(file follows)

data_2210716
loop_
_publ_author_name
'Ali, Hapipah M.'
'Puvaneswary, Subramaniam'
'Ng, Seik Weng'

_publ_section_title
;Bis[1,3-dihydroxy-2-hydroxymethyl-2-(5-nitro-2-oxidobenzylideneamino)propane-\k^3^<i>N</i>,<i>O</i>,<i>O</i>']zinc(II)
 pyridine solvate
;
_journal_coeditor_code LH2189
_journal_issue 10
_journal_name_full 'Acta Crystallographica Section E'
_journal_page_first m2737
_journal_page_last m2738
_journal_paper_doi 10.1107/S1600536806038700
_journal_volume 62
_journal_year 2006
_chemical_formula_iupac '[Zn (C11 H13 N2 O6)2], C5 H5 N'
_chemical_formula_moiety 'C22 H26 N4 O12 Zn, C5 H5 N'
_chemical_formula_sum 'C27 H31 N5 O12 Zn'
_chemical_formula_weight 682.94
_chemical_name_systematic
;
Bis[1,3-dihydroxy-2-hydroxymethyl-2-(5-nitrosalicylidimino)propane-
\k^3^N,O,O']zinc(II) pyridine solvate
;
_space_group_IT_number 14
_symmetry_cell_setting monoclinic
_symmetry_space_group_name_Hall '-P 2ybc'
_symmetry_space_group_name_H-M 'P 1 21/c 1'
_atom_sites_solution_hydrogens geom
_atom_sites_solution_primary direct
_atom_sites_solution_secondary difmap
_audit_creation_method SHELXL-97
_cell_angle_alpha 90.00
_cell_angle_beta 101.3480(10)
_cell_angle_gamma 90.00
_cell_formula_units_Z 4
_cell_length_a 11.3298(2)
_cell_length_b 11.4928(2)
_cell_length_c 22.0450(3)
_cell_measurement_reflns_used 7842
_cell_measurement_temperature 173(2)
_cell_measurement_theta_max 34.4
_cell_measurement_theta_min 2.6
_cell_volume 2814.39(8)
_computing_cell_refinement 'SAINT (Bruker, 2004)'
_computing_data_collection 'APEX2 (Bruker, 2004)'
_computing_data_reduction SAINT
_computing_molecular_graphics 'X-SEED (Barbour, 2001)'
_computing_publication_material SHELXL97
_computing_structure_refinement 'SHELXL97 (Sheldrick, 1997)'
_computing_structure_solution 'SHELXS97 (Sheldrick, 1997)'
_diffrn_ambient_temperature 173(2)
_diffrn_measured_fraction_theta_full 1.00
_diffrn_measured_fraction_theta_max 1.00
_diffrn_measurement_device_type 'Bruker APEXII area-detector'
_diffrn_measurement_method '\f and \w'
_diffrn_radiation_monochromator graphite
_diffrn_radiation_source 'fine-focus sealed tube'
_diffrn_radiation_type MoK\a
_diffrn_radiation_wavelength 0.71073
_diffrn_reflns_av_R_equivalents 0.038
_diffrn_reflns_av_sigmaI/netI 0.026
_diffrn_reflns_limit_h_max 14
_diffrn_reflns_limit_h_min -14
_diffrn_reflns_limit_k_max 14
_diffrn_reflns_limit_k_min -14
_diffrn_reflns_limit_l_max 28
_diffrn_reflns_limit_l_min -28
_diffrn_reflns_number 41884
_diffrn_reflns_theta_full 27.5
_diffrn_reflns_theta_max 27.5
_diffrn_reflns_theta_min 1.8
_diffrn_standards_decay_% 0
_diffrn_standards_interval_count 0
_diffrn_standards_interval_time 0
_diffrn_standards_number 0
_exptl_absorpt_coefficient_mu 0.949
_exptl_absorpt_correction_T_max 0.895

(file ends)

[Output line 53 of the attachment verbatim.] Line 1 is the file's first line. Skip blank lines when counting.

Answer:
_computing_structure_refinement 'SHELXL97 (Sheldrick, 1997)'